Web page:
Passenger transport

‘Excellent result’

Planned London bus strikes set to begin on May 25 were called off after members agreed plans to halt bus company Metroline’s controversial remote sign on scheme.

The dispute involving over 4,000 bus drivers was over a new system whereby drivers did not report to a depot but met their bus along a route, such as at a bus stop.

Following the threat of industrial action, the company has guaranteed that the measure will not be introduced on current or new routes until December 21, 2022 – and should it wish to consider the plan again it must consult Unite first. The result, achieved through workers’ solidarity was hailed as ‘excellent.’

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Local authorities

‘Insulting, derisory and shameful’

Unite’s local government members slammed the employers’ pay rise offer of 1.5 per cent as ‘insulting, derisory and shameful’. The members rejected the pay offer as following 11 years of pay freezes and below inflation pay increases, in reality it equated to yet another pay cut. Unite members were particularly incensed when the offer was described as a ‘well deserved pay rise.’

The offer is only just over half of the current Retail Price Index (RPI) rate of 2.9 per cent for April – and for the lowest paid workers is worth just over £1 a day.

Unite officials said the employers should ‘hang their heads in shame’. In an industry with serious retention and recruitment problems, Unite believes the offer will only increase members voting with their feet. Unite added it will now work with the other local government unions to ensure a pay award which meets workers’ true worth is made.

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‘Flagrant and wasteful use of taxpayers’ money’

Wasteful bosses could spend three times as much undermining a strike by biomedical scientists at a Lancashire NHS trust in an upgrading pay row than it would cost to settle, Unite said in May.

Management at East Lancashire Hospitals NHS Trust could spend up to £150,000 in trying to mitigate the impact of the strike by the 21 biomedical scientists when it would cost £50,000 to settle the 2019 pay upgrade deal that the management had reneged on.

Unite estimates that if the industrial action went on for three months the trust would spend over £40,000 a month in paying overtime payments for additional shifts to non-Unite biomedical scientists, as well as to managers who are being brought in to break the strike.

Unite added that the tens of thousands of pounds being spent at the Royal Blackburn Hospital and the Burnley General Teaching Hospital was ‘a flagrant and wasteful use of taxpayers’ money at a time of national crisis in the health service’.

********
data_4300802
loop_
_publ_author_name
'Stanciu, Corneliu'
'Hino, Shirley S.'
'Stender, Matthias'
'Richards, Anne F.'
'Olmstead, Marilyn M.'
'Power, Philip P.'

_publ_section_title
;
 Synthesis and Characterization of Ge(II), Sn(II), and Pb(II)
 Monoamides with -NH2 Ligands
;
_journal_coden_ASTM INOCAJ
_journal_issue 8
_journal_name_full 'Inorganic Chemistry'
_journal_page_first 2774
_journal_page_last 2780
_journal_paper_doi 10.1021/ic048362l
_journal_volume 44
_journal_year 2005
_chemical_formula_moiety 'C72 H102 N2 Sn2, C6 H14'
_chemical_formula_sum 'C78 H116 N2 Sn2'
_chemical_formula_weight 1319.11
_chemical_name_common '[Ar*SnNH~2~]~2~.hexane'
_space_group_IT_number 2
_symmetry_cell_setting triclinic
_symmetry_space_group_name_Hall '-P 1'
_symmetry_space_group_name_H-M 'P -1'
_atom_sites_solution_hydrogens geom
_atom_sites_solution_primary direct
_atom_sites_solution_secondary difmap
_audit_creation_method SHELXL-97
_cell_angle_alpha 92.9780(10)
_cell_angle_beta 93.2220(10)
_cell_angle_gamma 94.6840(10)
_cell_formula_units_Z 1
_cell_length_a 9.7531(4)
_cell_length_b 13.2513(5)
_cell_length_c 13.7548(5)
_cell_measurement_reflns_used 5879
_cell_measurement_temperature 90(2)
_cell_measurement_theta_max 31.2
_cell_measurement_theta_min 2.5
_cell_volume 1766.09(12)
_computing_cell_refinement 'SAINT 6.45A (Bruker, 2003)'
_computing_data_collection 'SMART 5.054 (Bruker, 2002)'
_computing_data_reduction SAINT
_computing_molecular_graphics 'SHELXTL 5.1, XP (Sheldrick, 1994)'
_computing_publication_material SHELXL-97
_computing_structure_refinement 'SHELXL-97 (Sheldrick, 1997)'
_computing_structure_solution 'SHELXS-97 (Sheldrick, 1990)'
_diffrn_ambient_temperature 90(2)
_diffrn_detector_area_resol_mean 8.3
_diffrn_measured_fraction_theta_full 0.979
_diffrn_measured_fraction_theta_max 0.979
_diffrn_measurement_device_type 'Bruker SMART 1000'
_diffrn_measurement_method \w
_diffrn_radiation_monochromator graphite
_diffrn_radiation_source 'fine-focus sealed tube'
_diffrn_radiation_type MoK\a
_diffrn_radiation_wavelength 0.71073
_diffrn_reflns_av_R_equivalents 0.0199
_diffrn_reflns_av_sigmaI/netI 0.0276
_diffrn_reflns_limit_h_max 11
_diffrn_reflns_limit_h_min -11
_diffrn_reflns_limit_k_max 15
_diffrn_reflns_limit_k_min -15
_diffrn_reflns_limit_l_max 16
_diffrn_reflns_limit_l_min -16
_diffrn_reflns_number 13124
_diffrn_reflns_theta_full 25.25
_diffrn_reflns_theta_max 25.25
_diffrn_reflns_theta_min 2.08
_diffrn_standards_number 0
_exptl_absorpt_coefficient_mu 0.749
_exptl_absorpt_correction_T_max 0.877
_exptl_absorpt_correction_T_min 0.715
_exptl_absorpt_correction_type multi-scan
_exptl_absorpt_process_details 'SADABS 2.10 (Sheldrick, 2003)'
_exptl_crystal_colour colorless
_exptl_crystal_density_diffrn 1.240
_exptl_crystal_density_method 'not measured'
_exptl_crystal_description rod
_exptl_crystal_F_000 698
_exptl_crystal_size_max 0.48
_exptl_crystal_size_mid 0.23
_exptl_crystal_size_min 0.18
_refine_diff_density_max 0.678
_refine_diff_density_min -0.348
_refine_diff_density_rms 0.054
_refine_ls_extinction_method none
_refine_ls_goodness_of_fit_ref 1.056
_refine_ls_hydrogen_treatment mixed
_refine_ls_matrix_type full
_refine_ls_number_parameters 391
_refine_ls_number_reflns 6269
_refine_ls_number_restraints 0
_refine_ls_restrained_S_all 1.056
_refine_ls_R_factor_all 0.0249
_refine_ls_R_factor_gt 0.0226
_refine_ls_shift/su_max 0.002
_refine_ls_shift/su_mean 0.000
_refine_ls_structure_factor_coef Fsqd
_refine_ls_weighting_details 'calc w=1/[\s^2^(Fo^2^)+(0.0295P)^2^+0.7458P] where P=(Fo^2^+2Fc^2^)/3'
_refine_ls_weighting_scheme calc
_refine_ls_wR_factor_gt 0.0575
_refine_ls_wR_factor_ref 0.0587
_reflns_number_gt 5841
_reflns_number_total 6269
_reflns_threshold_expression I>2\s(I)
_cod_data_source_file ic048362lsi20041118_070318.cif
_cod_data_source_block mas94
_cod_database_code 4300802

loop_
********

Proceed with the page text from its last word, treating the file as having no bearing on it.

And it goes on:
The biomedical scientists, who analyse patients’ blood samples will step up their action by striking continuously from just past midnight on Monday, May 31 until 6.59 am on June 21 – the new action means they will be striking all day for three weeks.

Unite has said that management “playing hard ball is a flagrant and wasteful use of taxpayers’ money at a time of national crisis,” and has called for “constructive talks to settle this dispute.”

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Food and drink

‘Decisive victory’

Following 11 days of strike action in May, Northern Ireland Hovis workers voted to accept the improved pay offer from management. The deal was welcomed as a “decisive victory achieved through collective organisation and industrial militancy.”

The Hovis workers strike came about when reps rejected management’s offer of a three per cent pay increase – because it did not deliver on pay parity with Hovis workers in Great Britain – which would require a 10 per cent pay increase.

But following the members’ action management increased the offer to an 8 per cent increase over two years, with the first increase backdated to January 2021, as well as a commitment to address wider workforce issues of concern.

Unite said the “strike should never have had to occur; it reflected a total failure on the part of a management who repeatedly underestimated their own workforce.”

It added, “The action by Hovis workers is a shining example of how, through standing together, working-class people can improve their lot even during a pandemic.”

Local authorities

‘Victory for the workers who stood firm’

Unite members who provided essential services during the height of the pandemic have voted to suspend their six week strike after ongoing talks with Thurrock Council delivered a breakthrough, it was announced in May.

Around 90 workers in the waste and recycling department at Thurrock Council faced losing between £1,200 and £3,800 a year – but the Council has now made positive changes to the original proposal which means members will not have their pay slashed.

Unite said the result was a “victory for the workers,” determined to defend their pay. “These essential workers, who were applauded for their work through the pandemic, now deserve to be applauded for the solidarity and determination they showed. When workers organise, workers win.”

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